My first experience of watching an international theatre production was Berliner Ensemble’s Aurturo Ui directed by Heiner Muller, which was brought to Delhi as part of the German festival in India in 2000-2001. I still remember the extraordinary portrayal of Ui by Martin Wuttke and the ground-breaking post-modernist scenography of Muller. For a 25-year-old theatre graduate, it was nothing less than a life-changing experience.
A quarter century ago, it was almost impossible to get to watch an international theatre production in India. For a majority of Indian theatre practioners, world theatre meant a few names such as Stanislavski, Mayerhold, Artaud, Brecht, Grotowski and Boal and the limited literature available on them, photographs of plays, and newsletters. Even video recordings of productions were difficult to find. This was not the case for filmmakers, writers, musicians or visual artists. They always had the exposure to their fields of practice around the world, which allowed them to reflect on their own practice. This has been lacking in theatre practice for many years until Bharat Rang Mahotsav organised by the National School of Drama in Delhi and the International Theatre Festival of Kerala organised by the government of Kerala brought international theatre discourse to India. Practitioners of my generation benefitted substantially from these two festivals.
The presence of Ratan Thiyam as a member of the elite committee that conceptualised the Theatre Olympics was perhaps the reason why it was coming to India. Theatre Olympics is an international theatre event, established in 1993 by eight world renowned theatre makers, that seeks to celebrate excellence in theatre. It is very exciting when a festival with a reputed history comes to India and I was looking forward to watching some great contemporary work. Being familiar with the scale of the productions invited to Theatre Olympics, I was wondering how the NSD, with its limited infrastructure, will facilitate them. Given the amount of money involved in an event like this, one assumed that some of it would go into building the required infrastructure. Then came the controversy around Ratan Thiyam’s removal from the festival directorship and the subsequent withdrawal of the International Theatre Olympics committee. Somehow, the NSD salvaged the scene.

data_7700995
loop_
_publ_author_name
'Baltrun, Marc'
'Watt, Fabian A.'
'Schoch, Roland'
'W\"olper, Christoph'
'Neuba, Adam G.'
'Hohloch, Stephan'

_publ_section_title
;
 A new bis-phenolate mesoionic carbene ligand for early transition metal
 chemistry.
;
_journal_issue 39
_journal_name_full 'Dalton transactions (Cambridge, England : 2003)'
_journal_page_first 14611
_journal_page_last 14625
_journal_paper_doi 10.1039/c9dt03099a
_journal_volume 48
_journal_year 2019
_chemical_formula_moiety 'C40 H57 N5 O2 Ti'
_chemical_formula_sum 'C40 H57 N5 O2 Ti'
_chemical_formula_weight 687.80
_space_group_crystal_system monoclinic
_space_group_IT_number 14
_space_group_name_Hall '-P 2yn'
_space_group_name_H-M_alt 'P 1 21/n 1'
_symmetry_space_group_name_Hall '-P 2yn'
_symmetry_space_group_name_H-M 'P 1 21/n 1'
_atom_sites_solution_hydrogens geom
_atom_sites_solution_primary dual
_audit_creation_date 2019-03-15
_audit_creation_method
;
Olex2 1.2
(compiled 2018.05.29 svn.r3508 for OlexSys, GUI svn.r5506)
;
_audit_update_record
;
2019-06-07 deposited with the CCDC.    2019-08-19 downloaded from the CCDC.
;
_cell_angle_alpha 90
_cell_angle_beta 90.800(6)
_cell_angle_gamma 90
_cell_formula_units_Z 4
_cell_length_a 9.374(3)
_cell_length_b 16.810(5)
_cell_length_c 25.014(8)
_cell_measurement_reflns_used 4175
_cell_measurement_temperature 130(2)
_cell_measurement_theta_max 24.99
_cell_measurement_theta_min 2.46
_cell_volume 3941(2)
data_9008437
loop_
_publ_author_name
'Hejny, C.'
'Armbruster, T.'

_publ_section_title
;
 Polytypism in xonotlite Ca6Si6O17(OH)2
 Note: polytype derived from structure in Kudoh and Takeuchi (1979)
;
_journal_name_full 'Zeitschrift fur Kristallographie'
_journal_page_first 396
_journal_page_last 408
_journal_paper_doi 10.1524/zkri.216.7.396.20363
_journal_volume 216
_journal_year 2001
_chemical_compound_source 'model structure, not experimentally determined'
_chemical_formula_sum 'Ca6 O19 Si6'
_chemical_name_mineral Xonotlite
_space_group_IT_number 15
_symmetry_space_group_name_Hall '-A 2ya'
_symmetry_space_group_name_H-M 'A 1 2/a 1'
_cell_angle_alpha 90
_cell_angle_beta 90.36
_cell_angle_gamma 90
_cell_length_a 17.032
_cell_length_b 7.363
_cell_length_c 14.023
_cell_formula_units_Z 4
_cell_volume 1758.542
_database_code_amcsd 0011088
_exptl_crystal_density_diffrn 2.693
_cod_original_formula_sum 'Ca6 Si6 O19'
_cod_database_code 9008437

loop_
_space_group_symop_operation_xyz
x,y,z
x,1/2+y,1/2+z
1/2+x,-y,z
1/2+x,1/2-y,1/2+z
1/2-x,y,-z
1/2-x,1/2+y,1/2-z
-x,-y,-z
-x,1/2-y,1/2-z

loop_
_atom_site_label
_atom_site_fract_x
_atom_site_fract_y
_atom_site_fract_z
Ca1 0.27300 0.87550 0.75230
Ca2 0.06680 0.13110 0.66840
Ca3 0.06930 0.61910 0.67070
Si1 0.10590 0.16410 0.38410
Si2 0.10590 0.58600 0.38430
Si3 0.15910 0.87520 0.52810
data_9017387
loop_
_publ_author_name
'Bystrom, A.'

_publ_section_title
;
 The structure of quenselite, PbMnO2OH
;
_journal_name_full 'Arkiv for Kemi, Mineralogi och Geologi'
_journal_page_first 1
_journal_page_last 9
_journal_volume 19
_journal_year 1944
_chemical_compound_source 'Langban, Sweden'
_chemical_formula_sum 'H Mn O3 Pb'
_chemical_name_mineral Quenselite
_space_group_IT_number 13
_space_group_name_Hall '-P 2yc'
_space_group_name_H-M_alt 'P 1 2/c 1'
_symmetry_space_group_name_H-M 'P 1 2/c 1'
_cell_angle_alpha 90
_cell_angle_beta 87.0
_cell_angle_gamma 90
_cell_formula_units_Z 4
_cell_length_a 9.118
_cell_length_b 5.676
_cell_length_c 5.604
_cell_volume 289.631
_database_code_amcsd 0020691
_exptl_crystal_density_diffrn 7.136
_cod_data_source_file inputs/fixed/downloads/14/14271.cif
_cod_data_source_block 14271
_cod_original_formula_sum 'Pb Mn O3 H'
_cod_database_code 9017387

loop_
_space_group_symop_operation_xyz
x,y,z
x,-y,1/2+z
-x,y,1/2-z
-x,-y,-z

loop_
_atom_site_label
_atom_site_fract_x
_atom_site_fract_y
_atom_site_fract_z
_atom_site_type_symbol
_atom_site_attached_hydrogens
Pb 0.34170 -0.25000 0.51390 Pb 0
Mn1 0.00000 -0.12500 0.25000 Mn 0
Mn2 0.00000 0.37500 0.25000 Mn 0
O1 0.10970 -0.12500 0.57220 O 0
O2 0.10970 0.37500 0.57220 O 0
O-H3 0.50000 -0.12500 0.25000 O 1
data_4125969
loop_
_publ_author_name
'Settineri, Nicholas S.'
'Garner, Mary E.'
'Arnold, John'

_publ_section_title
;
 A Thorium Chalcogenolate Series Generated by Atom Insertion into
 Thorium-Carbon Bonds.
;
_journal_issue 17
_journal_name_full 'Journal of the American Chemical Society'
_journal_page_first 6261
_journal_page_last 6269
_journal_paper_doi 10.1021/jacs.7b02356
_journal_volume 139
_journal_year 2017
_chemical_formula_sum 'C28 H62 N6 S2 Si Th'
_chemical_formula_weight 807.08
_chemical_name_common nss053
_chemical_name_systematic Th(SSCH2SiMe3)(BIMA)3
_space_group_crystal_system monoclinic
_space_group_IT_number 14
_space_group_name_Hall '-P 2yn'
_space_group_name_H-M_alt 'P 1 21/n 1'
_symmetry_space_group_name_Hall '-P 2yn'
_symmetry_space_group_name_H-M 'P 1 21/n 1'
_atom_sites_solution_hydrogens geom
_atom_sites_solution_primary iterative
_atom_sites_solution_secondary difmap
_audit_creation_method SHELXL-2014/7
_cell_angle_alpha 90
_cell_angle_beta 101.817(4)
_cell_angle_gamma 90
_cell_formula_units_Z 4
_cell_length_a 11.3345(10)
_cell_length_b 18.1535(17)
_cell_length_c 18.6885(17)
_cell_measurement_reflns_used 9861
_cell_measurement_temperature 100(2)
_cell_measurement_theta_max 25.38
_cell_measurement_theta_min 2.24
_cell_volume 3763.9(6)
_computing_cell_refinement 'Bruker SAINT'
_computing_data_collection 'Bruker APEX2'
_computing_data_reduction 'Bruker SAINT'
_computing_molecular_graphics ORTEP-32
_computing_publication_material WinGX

As the date of the festival closed in, there wasn’t any programme to be found. Finally, a few days before the festival’s opening, a part of the programme was put up on the festival website. Many of the international names I was expecting were missing in the list. But there were names like Theodoros Terzopoulos from Greece, Eugenio Barba and Romeo Castellucci from Italy. Terzopoulos and Barba brought their smaller and shorter pieces of theatre — Encore and The Great Cities Under the Moon respectively — in which the mastery of these theatre makers is visible. But one expected their major works at Theatre Olympics. Castelluci’s version of Julius Caesar was also not as complex or large in scale as his other productions, but it was certainly impressive.
What caught my attention, however, was the way in which the performance by Terzopulos was structured. The event was organised without care, lacking in the basic etiquette one expects in a performance hall. Young people from an outsourced organisation responsible for managing the event were running around like headless chickens, mispronouncing names. More surprisingly, half the hall was empty. I found the atmosphere depressing. I felt sorry for Theodoros and Castelluci but not so much for Barba as he must have anticipated this. After all, he is an interculturalist. What I narrated is my personal experience. If this is the situation in Delhi, where the NSD has a physical presence, one can imagine the chaos in other cities where the festival travels to.
I wonder why the NSD did it this way. It’s an institution with a modernist vision that has sought to transform the language of Indian theatre. It has produced some of the best theatre practitioners in this country. What was the logic behind choosing about 500-odd productions without checking their quality and dividing them into groups for several cities and throwing them into a chaotic organisational structure? Would it not have been more sensible to select a maximum of 25 Indian productions and invite the same number of quality international productions? It would have been better if the NSD had managed to bring some outstanding theatre from around the world and take them to four or five other cities with repeated shows. It could also have spent a part of the festival budget on building some quality performance spaces across the country to host these productions. Workshops and lectures by renowned contemporary theatre practitioners could have been carefully curated so that they could trigger a dialogue.
What the Olympics missed was a vision, a curatorial proposition. It just ended as a pile of randomly selected plays. With a list of 500 productions, the organisers may have harboured a secret desire to figure in the record books. The counter argument is that India is a large country and choosing a few productions would not have reflected the plurality of Indian theatre. Well then it should not have been called an Olympics, which claims to excellence.
It’s fine to spend on theatre festivals. It may be expensive to bring a Lepage, Goebbles or Castellucci to India. But the works of these masters would make a difference to emerging practitioners. So it is worth the effort. However, one must admit that spending taxpayers’ money on cardboard cut-outs and fake plastic flowers to decorate the festival area is an aesthetic and pedagogic crime. It reflects poorly on an institution that is supposed to train students in quality theatre. And that worries me.